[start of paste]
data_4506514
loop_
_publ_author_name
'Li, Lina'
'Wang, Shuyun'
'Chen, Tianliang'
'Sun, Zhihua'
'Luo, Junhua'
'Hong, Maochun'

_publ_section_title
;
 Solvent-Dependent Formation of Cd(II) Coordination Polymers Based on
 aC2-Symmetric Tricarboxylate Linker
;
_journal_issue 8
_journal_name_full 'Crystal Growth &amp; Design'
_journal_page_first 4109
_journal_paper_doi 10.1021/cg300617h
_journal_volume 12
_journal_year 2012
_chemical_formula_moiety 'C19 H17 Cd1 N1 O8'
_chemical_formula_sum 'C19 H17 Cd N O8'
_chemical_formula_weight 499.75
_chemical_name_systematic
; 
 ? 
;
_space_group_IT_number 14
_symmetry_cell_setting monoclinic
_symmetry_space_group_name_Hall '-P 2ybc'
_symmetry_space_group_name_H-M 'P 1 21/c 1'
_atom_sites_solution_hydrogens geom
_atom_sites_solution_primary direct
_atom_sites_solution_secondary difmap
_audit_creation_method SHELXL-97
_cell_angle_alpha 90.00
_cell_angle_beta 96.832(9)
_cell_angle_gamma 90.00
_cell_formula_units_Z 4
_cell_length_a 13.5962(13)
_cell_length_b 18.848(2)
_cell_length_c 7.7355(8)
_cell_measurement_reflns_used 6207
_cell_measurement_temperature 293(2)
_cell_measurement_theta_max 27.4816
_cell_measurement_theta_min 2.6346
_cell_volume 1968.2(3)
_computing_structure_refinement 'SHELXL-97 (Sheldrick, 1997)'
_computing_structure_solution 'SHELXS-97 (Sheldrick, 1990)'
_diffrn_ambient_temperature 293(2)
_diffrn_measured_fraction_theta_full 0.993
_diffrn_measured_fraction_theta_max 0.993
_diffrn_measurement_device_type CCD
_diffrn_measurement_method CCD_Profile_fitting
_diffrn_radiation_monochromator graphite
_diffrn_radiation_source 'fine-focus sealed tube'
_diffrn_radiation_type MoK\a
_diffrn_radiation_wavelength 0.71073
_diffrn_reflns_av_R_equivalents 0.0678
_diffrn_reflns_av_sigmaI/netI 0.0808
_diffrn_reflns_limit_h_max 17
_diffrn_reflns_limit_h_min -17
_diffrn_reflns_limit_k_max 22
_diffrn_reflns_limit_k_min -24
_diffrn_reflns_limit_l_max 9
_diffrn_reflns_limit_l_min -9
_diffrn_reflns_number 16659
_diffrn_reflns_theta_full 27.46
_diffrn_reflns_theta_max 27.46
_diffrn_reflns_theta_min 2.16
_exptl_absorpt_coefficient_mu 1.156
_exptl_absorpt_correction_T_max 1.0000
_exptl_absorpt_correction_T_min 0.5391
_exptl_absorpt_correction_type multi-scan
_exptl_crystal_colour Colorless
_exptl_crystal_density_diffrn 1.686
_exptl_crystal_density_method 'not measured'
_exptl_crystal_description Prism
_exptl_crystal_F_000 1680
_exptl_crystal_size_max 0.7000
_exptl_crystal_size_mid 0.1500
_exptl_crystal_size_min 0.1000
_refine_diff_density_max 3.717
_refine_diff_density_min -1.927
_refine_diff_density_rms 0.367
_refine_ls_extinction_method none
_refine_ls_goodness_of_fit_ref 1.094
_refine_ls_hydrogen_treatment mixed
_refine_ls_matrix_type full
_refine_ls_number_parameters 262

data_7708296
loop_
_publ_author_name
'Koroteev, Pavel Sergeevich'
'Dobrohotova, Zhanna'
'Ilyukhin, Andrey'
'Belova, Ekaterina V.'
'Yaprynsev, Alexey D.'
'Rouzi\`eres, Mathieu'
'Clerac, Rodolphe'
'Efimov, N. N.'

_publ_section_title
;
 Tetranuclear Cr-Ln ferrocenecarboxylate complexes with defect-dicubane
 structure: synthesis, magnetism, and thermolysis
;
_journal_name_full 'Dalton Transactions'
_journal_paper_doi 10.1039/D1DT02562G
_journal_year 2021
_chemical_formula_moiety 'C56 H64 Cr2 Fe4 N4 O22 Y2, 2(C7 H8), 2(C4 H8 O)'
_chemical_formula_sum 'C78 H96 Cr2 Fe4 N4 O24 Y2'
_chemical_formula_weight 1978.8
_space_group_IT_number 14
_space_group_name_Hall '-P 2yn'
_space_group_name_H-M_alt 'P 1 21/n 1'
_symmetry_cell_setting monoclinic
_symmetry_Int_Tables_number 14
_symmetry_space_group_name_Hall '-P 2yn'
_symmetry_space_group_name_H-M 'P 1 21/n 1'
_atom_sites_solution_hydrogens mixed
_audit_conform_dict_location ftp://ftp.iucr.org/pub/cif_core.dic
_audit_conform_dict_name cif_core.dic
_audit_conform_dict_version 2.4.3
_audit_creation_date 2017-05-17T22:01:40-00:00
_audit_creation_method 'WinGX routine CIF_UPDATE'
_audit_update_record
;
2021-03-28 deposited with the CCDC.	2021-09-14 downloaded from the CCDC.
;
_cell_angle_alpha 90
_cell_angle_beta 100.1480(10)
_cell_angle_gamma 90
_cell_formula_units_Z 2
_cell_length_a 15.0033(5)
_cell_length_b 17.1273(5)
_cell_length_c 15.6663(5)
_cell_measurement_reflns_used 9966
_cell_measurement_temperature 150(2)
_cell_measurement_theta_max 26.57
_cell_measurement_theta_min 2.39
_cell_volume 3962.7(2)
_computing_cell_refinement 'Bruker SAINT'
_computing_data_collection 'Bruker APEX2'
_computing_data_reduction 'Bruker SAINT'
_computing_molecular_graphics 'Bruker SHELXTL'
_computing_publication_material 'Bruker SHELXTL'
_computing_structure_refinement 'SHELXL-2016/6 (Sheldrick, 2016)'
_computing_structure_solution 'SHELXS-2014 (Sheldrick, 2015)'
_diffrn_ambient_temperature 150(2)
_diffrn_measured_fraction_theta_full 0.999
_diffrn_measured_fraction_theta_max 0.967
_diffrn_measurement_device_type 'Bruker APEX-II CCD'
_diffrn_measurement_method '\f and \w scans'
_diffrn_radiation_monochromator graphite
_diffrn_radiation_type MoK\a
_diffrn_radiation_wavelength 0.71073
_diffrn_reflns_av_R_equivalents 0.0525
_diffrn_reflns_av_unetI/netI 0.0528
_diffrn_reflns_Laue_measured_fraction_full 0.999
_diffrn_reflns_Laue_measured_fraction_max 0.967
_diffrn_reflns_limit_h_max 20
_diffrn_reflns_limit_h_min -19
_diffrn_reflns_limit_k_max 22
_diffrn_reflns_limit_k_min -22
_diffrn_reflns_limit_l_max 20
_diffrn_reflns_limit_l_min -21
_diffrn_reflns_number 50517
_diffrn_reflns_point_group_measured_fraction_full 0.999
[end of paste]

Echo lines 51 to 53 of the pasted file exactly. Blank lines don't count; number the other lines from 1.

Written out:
_diffrn_measured_fraction_theta_full 0.993
_diffrn_measured_fraction_theta_max 0.993
_diffrn_measurement_device_type CCD